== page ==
Conservation side prevails again in legal struggle against suction dredge mining

          For a number of years, a lengthy legal battle over suction dredging in California has been debated in the courts. A Supreme Court decision has now affirmed that California does have legal authority to halt suction dredging to protect water quality from mining pollution in the state’s streams and rivers. And a San Bernardino Couty Court also rejected a number of legal claims that miners have used to try challenge the State’s moratorium on suction dredging.

          Suction dredging miners use a motorized pump and a suction nozzle to suck in gravel, sediment, and other material that may be lying on the bottom of streams or rivers. Dredging often turns clear streams to sediment-laden muddy water. Dredging can suck in amphibian eggs or the eggs of fish. And suction dredging can stir up long-dormant mercury left over from the Gold Rush era that may be locked in streambed deposits. When suction dredgers stir up the gravel, sediment, and rocks, the toxic mercury can be released. There can often also be extreme water quality degradation caused when suction dredgers churn up small rivers like the South Fork Stanislaus and turn the water to sludge for some distance downstream from their suction dredging site. An associated problem is that most suction dredging is done without any monitoring or resource protection measures.

         CSERC’s director served as a participant in a stakeholder group that the state convened for a year of meetings to attempt to find middle ground recommendations on the controversial topic of suction dredging. Instead, miners and suction dredging opponents both opposed the weak management dredging guidelines proposed by State Fish and Wildlife officials. Eventually the stakeholder process was ended, and the State finalized the weak guidelines.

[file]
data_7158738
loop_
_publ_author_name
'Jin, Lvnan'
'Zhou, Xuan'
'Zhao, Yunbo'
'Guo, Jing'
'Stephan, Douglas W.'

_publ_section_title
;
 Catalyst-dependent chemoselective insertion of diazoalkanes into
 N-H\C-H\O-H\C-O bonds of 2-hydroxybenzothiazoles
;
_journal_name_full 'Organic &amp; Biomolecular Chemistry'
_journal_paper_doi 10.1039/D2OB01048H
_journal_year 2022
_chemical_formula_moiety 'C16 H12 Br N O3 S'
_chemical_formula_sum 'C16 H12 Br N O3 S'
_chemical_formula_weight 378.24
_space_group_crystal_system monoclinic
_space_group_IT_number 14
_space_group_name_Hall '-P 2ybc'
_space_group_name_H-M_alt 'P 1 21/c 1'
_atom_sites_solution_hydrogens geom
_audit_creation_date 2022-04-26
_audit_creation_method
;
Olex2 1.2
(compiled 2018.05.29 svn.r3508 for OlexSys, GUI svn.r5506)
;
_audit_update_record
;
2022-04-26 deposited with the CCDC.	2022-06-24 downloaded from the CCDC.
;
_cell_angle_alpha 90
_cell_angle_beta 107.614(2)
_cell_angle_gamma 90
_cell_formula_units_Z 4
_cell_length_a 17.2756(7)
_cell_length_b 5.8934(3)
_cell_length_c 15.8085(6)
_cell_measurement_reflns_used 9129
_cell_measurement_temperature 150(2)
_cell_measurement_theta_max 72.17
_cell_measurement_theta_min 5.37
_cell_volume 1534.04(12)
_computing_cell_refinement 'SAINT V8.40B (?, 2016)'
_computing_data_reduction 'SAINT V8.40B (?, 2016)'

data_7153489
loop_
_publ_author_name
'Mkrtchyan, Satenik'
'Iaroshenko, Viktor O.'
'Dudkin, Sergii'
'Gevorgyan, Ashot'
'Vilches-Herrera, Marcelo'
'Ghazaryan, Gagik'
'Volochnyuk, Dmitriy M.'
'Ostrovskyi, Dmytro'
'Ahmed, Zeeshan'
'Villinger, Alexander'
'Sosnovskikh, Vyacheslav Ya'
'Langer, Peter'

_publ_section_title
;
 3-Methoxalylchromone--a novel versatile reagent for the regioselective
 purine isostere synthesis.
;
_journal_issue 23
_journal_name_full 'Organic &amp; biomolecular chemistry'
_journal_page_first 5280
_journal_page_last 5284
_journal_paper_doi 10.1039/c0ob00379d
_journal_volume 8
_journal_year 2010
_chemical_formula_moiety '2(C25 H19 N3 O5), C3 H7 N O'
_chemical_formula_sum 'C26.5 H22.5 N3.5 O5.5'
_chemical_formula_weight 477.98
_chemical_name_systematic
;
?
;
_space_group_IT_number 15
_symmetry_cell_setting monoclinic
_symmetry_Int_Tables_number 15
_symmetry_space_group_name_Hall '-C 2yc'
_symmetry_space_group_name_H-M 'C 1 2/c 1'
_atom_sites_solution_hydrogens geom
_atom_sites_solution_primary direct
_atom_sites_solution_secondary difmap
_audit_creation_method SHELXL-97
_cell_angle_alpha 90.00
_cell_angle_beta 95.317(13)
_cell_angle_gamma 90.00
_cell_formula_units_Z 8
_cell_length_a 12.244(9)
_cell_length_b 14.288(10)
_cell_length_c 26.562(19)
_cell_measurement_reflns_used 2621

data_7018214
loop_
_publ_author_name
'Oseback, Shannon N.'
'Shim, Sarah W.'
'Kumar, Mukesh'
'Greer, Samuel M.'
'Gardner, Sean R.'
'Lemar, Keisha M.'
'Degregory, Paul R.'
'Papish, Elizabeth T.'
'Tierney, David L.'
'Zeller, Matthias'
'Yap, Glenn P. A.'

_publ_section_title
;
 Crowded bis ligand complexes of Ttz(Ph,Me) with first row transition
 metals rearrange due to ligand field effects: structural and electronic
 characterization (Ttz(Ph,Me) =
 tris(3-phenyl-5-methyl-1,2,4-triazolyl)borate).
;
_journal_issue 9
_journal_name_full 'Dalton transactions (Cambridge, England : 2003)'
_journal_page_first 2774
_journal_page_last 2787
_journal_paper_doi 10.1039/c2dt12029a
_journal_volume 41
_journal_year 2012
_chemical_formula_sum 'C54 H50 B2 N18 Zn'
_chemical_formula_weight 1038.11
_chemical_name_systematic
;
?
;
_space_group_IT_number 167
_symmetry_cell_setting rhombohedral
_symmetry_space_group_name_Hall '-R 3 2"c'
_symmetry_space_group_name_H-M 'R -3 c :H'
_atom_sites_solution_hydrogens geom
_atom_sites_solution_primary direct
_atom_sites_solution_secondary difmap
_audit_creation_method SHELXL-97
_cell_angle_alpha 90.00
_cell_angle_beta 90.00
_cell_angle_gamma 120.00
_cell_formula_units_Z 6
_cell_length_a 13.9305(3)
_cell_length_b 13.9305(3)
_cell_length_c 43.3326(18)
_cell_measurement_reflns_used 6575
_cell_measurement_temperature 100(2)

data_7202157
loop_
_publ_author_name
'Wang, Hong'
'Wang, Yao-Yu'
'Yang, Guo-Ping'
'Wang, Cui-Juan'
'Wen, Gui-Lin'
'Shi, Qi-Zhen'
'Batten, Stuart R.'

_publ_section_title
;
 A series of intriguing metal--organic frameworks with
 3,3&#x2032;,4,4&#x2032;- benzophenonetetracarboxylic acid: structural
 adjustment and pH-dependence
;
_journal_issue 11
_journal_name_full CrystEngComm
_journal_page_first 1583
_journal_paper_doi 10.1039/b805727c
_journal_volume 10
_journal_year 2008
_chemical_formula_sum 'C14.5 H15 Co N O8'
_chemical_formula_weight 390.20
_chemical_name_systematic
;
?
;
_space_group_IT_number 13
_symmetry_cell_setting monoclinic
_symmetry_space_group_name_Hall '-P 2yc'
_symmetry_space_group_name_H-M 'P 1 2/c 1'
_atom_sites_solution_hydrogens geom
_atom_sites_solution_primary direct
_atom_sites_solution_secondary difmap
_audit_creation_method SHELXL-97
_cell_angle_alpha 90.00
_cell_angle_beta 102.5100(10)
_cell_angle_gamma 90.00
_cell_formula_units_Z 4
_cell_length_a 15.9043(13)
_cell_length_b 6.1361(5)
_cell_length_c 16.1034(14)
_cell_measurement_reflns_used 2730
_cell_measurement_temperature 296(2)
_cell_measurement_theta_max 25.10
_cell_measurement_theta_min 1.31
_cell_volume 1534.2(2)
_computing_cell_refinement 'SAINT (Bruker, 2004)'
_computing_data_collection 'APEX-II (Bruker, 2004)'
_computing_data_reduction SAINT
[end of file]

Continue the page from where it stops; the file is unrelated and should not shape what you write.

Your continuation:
In response, various tribal and conservation groups commented on the State plan – criticizing its lack of consequences for resource degradation and water quality impacts. When the plan was nevertheless approved, the plan was challenged by a coalition of conservation and tribal interests, including CSERC. That criticism of the State’s plan led to eventual state legislation and an extension of the state’s moratorium against suction dredging. Mining groups filed a variety of legal challenges – with their priority claim asserting that states have no right to prevent mining that they see as always being allowed under 1872 Mining Act.

         Since the matter has been before the court, CSERC has only played a minor role in the years-long broad collaborative efforts by conservation groups and tribes to respond to the miners’ lawsuits.

         But, based on the recent court decisions, the State is legally entitled to continue its moratorium while the State Water Board and State Department of Fish and Wildlife develop a permit process that could allow suction dredging to begin again in the next year or two. It is CSERC’s hope that a new permit process will hopefully curtail the most damaging environment impacts caused by suction dredges and reduce the release of mercury into water.

         The legal success to date (for water and fish protection in this suction dredging debate) is mostly thanks to a coalition of tribal interests, fishing groups, river protection groups, and conservation groups that have collectively advocated for stronger protection of water quality and fish. CSERC is grateful to be a small part of the successful efforts of this effective coalition.

John Buckley

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